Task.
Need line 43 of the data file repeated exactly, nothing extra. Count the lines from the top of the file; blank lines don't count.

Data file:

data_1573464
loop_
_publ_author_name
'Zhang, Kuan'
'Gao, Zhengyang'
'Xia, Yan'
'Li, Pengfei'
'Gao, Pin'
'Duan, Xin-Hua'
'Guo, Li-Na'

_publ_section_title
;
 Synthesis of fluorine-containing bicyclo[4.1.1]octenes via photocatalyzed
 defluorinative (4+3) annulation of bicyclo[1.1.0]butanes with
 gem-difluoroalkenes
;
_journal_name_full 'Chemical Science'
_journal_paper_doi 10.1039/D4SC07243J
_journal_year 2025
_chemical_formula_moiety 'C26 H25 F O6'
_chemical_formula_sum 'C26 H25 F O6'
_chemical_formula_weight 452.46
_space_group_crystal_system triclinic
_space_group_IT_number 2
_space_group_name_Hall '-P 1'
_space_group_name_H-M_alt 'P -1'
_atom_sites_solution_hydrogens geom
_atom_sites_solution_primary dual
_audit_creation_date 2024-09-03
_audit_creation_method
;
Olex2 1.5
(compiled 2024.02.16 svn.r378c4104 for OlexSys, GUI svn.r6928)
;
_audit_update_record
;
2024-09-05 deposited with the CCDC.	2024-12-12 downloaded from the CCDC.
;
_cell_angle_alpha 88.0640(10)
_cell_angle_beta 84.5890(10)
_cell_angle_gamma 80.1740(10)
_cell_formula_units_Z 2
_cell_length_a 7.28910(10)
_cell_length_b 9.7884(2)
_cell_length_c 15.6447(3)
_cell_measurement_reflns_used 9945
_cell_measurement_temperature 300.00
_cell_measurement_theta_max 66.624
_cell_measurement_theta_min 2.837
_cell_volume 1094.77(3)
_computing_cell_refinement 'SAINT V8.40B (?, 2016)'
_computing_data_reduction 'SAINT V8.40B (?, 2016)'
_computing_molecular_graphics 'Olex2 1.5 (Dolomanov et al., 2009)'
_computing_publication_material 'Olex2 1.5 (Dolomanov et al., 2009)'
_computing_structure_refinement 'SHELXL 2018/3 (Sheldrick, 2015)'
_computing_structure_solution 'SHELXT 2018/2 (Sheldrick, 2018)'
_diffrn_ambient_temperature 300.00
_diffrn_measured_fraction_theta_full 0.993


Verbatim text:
_cell_length_a 7.28910(10)